8 things to know about Accenture’s Julie SweetThe firm's first female CEO decided she wanted to be a lawyer in the 8th grade
Published Aug. 1 | Updated Aug. 2 @ 8 a.m.
Julie Sweet is already one of the most powerful women in corporate America. If you aren’t yet familiar with her name, it’s time to get up to speed because she’s about to ascend to the very top of the C-suite at one of the world’s most prestigious firms.
On Sept. 1, the lawyer-turned-tech consulting executive — and workplace equity warrior — will start her tenure as CEO of Accenture, the global consulting firm, after leading Accenture North America for several years.
Sweet, 51, joined Accenture in 2010 as general counsel following 17 years practicing law at the firm Cravath, Swaine & Moore. When she takes the top spot next month, she will join the small group of 26 other women leading an S&P 500 company. Sweet will succeed interim CEO David Rowland, who has been in the role since January, when former CEO Pierre Nanterme stepped down for health reasons. Nanterme died not long after his resignation.
Following are a handful of things to know about Sweet’s experience and the priorities she’s likely to focus on in her new role.
1. She decided she wanted to be a lawyer in eighth grade.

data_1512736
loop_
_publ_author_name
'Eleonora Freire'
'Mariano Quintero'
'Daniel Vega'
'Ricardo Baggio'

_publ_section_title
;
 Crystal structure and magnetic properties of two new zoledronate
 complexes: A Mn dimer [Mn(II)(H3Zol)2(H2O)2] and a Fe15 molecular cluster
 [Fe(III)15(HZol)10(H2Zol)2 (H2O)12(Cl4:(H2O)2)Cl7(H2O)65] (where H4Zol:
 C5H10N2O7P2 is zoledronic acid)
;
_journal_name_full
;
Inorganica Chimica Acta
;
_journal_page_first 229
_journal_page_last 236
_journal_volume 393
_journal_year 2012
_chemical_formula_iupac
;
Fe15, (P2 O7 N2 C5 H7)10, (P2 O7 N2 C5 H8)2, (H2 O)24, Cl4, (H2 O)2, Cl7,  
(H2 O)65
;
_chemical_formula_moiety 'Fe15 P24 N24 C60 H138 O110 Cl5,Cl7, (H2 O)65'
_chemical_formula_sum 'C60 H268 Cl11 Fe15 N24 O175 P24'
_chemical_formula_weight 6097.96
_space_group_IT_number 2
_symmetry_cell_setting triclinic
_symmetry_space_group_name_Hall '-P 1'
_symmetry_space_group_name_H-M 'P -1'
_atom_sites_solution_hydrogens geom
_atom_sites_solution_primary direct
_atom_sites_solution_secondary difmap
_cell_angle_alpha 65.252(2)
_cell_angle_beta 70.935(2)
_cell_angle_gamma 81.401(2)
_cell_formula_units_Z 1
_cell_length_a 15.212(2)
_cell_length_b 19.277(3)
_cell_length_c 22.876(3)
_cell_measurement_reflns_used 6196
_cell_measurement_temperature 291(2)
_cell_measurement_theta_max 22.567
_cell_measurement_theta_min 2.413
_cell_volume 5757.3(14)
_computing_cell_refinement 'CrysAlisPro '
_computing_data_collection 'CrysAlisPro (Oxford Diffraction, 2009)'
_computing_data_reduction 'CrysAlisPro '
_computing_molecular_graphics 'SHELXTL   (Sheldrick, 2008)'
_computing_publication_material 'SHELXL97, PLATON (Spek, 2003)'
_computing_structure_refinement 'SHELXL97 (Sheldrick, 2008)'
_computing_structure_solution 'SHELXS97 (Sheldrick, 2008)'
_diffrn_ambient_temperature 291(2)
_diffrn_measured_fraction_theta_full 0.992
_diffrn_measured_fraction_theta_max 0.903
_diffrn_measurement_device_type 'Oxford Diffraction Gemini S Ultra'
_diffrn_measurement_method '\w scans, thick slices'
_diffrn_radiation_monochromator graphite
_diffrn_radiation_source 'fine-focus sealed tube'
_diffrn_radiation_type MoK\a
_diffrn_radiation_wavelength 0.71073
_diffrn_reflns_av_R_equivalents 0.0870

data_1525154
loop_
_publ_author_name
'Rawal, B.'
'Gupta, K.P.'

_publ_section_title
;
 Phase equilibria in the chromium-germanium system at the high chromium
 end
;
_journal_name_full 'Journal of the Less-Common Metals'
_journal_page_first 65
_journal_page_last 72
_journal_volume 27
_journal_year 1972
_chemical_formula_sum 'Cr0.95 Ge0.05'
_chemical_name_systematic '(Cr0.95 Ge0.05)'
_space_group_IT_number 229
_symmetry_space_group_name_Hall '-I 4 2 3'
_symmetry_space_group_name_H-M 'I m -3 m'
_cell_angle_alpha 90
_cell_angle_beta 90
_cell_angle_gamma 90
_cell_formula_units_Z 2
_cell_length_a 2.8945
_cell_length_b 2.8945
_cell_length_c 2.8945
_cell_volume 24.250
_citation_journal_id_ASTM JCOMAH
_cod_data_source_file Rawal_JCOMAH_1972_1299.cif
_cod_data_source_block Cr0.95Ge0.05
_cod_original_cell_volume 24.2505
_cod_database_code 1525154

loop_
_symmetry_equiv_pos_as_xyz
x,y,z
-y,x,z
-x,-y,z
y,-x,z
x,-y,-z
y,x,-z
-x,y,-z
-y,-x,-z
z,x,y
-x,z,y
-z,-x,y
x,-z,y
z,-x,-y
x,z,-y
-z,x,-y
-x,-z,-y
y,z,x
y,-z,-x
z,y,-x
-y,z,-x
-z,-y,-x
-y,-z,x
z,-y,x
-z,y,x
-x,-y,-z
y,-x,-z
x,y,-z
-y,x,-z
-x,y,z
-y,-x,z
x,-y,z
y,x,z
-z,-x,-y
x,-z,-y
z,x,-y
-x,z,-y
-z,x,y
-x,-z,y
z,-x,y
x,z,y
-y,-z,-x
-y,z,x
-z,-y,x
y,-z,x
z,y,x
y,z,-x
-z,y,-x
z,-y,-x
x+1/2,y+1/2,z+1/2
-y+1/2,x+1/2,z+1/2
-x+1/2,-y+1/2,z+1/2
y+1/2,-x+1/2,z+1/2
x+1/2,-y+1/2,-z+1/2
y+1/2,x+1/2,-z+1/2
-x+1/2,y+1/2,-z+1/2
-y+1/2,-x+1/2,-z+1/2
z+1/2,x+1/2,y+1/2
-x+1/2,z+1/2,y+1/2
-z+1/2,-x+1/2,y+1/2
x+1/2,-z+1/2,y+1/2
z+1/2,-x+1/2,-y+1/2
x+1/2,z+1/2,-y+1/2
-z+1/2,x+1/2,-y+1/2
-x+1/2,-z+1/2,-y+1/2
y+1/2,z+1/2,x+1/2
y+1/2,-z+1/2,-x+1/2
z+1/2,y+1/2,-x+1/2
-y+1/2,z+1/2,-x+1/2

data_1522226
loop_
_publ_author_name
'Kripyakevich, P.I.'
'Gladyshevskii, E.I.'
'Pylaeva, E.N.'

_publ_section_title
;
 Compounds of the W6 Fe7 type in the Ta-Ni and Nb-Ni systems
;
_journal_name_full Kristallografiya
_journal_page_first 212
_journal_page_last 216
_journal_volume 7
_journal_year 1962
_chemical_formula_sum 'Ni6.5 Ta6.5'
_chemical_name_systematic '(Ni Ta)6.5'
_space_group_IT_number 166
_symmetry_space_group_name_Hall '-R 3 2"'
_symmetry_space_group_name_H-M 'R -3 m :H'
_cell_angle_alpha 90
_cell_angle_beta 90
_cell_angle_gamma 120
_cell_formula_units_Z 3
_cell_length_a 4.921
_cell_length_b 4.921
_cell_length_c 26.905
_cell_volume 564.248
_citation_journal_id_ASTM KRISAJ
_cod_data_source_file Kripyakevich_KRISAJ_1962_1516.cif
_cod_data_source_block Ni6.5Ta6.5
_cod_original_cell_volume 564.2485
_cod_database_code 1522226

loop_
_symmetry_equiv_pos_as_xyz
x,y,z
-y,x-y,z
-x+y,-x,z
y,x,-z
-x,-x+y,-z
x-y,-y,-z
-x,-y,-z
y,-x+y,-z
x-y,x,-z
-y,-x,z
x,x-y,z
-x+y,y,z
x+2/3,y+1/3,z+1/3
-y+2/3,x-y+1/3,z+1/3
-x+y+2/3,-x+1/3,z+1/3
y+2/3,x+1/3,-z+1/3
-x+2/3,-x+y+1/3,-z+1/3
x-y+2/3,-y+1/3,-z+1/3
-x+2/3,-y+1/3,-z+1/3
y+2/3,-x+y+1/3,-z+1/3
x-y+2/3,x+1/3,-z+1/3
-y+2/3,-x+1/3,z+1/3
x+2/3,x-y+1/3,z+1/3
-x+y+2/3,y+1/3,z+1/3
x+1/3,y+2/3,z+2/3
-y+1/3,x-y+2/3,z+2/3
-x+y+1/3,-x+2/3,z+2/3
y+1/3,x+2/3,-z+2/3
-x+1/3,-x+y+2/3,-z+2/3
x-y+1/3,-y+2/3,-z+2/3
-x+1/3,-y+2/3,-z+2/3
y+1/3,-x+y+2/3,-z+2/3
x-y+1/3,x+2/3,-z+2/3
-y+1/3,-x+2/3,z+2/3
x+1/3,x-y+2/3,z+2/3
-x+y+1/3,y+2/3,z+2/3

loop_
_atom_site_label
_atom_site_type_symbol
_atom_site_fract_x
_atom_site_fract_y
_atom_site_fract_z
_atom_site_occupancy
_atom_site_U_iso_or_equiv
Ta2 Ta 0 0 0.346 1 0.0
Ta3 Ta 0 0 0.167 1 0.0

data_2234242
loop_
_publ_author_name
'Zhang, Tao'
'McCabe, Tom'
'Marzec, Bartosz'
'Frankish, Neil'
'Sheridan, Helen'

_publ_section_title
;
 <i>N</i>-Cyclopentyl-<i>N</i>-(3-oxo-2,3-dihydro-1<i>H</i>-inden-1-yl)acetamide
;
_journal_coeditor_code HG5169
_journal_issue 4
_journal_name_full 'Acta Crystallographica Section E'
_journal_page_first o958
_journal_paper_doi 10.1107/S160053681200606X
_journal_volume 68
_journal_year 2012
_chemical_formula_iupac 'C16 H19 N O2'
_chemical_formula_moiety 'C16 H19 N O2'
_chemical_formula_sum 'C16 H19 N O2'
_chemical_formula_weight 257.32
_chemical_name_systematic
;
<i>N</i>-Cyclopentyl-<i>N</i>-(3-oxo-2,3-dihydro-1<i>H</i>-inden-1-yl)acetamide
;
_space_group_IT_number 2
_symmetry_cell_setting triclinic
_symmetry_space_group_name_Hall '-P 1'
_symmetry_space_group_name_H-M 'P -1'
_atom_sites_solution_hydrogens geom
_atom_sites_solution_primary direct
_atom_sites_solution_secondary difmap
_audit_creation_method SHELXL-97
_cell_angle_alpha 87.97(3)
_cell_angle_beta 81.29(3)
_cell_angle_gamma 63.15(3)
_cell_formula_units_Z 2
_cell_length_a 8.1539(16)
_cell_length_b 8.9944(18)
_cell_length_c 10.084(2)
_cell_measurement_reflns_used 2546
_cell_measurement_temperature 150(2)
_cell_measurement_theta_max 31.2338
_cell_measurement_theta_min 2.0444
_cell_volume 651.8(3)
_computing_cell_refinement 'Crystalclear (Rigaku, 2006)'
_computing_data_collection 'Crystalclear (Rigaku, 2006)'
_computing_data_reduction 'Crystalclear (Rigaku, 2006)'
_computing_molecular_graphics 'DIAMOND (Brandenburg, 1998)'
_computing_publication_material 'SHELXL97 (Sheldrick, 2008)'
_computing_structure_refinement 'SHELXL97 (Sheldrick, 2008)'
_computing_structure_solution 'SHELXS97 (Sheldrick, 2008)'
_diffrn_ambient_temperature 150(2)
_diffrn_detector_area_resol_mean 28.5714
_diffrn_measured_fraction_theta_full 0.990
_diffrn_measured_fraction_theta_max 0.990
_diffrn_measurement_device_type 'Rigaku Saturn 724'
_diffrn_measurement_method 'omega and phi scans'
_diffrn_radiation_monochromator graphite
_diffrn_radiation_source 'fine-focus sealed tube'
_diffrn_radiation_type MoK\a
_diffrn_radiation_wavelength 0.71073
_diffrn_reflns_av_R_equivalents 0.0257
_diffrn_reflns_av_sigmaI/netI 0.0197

Sweet grew up in Orange County, California. Her father painted cars for a living and her mother was a beautician, she told the New York Times in an interview published in January. She decided she wanted to be a lawyer in eighth grade, and about the same time, her mother began pursuing a college degree with the hopes of building a strong future for the family. Her mother graduated when Sweet was a freshman in college. Sweet went on to earn a bachelor’s degree from Claremont McKenna College and a J.D. from Columbia Law School.
2. Her first job out of law school was at a famously old-school firm with just two female partners. She didn’t hesitate to join — and help transform — the boys’ club.
When Sweet started at Cravath, Swaine & Moore in 1992, there were just two female partners at the firm. By the time she worked her way up the ranks and was named partner in 1999, she was the ninth woman partner, and the third in the corporate department. The same year, she helped start the first women’s program at the firm, setting the stage for a major shift in the way women were promoted. “Now Cravath has 25 percent women partners, which is just extraordinary,” she told the Times.
3. Wherever she goes, she’s a trailblazer when it comes to gender equity in the workplace.
Sweet will be Accenture’s first female CEO. Generally, the consultancy has been fairly ahead of the corporate curve on issues that affect women and their families, which — according to its own research — is just plain good for business. The company started an “ongoing monitoring” process several years ago to help ensure equal pay for men and women, Sweet said in an appearance last year on Bloomberg TicToc. “We’ve long passed the question about equal pay,” the exec said, “That’s an area where there really isn’t something you need to go on a journey; you need to make a decision as a company that you’re going to do it.”
The leadership shuffle that led to her promotion opened up the CFO position, which is also now filled by a woman, KC McClure. That fact makes Accenture one of very few companies with women in both the chief financial officer and chief executive officer roles.